You might have been adopted as a baby, a toddler or even as a teenager. Any minor can be adopted at any time until they reach the age of 18 and legally become an adult.
Adoption means that a baby or child no longer lives with their birth parents and legally and permanently becomes part of a new family. All of the legal parenting rights and responsibilities are transferred from the birth parents to the adoptive parents. Every parent has their own reasons for putting a child up for adoption.
Adoptions come in two forms. There are OPEN adoptions, where a birth parent can have some contact with the child via emails, phone calls or even the occasional visitation, and CLOSED adoption, which is much more common in Ireland. Here paperwork is sealed and private, the adoptee does not know the identity of his or her parent, and there is no contact between them.
There is also international adoption, whereby the adoptive family and adoptee live in a different country from the birth parents. This happened a lot between the 1940s and 1970s in Ireland, where women were admitted to Irish penitential asylums (Magdalene Asylums) for supposedly wayward girls and women. Many children in these homes were removed from their mothers and sent abroad. Some of these were even secret adoptions (with no paperwork kept of the adoption, some children officially never existed). These cases make adoption tracing difficult but not impossible. We here at City Investigations will research abroad and endeavour to locate, identify and match parents who are looking for removed children. We can also arrange DNA testing for any possible matches.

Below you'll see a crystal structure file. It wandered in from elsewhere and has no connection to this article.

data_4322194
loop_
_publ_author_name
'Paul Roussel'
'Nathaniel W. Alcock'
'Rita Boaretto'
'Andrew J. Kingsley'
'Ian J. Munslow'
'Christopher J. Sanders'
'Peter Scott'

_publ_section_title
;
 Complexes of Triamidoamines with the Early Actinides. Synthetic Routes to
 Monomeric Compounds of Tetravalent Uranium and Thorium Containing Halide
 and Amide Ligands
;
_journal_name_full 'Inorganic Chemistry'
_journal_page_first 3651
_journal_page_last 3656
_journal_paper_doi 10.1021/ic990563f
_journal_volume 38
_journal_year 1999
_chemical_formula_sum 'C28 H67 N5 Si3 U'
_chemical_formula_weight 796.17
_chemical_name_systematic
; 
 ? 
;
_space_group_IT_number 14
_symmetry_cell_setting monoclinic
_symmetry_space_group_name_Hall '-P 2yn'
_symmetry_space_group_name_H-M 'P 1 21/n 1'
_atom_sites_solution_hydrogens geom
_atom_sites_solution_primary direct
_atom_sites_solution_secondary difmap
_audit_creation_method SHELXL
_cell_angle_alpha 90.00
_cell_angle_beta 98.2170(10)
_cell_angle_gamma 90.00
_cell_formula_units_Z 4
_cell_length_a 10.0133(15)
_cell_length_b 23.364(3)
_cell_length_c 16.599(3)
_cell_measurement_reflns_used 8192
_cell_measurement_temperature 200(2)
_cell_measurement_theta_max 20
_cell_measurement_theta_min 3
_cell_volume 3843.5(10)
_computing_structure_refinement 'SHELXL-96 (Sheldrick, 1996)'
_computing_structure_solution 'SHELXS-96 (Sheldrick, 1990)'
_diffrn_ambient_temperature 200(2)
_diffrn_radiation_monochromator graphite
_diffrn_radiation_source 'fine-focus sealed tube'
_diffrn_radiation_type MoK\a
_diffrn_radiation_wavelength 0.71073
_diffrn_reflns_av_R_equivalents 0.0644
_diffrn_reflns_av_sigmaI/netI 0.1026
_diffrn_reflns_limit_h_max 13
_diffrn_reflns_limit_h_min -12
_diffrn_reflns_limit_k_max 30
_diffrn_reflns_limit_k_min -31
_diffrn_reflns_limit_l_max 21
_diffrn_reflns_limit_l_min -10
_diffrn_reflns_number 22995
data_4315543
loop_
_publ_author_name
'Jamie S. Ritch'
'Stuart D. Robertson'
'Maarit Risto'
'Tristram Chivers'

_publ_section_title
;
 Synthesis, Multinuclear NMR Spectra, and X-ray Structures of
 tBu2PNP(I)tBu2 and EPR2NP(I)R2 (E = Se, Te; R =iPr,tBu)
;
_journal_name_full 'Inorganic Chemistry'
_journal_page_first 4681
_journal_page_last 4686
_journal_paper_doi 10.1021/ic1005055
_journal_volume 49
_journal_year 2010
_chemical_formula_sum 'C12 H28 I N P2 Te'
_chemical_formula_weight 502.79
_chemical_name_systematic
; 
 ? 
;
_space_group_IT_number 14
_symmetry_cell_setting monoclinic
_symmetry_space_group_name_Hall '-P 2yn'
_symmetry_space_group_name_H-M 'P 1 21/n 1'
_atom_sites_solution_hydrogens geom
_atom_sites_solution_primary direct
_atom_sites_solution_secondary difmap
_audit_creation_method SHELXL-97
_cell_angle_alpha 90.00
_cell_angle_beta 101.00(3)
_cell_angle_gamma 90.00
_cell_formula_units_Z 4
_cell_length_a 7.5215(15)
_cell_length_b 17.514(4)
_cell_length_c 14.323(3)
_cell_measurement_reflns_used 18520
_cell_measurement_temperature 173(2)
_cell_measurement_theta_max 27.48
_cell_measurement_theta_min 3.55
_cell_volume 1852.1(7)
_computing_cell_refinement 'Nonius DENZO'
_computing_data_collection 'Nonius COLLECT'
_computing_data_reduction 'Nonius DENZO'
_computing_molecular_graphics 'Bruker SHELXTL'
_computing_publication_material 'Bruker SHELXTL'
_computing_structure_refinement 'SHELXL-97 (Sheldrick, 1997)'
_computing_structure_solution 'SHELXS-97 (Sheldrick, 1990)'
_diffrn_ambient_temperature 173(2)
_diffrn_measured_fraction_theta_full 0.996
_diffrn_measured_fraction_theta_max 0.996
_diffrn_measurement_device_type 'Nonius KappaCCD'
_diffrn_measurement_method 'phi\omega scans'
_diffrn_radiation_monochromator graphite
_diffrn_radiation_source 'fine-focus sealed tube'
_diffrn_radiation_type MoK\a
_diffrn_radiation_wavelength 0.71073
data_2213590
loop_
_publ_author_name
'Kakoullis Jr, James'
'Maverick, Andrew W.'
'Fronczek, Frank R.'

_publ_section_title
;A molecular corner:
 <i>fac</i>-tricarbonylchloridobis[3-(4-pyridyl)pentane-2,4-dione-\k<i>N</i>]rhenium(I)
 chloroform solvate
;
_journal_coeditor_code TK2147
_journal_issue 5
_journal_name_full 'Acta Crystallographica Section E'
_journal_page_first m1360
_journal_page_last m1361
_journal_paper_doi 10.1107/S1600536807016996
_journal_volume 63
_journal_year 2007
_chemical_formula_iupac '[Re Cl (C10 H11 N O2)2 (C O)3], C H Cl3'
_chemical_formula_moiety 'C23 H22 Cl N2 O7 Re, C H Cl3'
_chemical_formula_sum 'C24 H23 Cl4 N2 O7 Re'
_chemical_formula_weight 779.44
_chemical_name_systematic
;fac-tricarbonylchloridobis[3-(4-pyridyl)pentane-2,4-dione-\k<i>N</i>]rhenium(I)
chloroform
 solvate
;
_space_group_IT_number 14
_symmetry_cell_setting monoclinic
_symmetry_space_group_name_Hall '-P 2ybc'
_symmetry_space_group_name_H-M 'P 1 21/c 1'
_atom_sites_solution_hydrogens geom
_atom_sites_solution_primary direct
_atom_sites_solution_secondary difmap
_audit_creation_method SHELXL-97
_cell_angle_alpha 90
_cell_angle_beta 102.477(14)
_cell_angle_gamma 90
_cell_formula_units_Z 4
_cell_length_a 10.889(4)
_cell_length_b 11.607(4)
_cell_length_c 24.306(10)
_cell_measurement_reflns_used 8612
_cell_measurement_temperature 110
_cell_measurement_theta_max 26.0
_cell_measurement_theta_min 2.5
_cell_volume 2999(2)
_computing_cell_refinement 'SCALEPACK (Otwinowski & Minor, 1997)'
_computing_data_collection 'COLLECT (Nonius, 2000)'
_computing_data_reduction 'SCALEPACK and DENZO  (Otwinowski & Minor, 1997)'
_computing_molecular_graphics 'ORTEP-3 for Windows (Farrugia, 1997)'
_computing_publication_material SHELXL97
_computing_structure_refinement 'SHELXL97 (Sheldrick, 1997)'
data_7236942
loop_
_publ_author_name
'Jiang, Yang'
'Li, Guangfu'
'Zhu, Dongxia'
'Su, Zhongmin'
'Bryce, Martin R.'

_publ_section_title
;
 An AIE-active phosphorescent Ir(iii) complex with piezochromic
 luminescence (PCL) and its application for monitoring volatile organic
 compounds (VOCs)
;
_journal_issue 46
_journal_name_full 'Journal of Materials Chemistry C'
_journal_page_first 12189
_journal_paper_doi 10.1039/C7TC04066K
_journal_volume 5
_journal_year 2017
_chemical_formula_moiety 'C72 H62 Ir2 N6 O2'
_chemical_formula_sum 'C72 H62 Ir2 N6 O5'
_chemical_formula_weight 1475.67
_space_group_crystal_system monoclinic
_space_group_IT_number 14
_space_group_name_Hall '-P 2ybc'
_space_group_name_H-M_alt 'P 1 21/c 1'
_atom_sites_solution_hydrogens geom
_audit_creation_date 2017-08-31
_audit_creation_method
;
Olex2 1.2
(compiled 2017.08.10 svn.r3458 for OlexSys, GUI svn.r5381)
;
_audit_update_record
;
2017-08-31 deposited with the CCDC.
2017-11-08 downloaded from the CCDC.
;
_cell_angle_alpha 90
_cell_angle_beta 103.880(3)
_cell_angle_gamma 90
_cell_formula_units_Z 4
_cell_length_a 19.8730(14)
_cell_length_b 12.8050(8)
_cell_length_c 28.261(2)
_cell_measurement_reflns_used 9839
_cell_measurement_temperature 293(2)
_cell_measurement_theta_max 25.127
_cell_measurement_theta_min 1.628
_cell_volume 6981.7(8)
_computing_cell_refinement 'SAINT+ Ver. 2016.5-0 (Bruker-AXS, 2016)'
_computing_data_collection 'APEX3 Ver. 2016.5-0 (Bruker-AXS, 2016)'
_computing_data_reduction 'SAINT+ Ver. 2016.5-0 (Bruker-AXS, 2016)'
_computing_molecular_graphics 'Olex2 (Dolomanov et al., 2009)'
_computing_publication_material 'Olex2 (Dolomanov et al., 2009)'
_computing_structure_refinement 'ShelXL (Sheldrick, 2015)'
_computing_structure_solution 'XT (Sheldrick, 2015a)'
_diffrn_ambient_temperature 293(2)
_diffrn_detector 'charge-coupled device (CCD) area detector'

Some adoptees who were adopted as older children have memories of their natural parents; some were adopted as babies and have no memories of their birth families at all. Some people who wish to trace their birth parent do so because they want to know where they came from, or to meet their relatives. Sometimes this might be for medical reasons; the adoptee may have an illness and need to identify whether or not it is congenital or not. Knowing family medical history can help adoptees deal with an illness which is proving difficult to identify.
Dedicated Adoption Tracing
Whatever your reasons, we are dedicated adoption tracing agents who are experienced in dealing with adoptions and the mental and emotional distress that adoptees experience when looking for birth parents.
The legislation that applies to the tracing of birth families in Ireland is the Adoption Act 2010. Section 10 of the Adoption Act 2010 states that the Registrar General must keep a record of all adoptions. This is known as the "Adopted Children Register" and we can research and investigate this register on your behalf as part of the investigation process.
Adoption tracing is not just for adoptees. A birth mother or father can also trace an adopted child. However, there are specific channels you can use to try and find your family or child. We can offer you the support and professionalism that we give to adoptees who are endeavouring to trace their birth parents. We can also offer this support and professionalism to other members of an adopted child's birth family.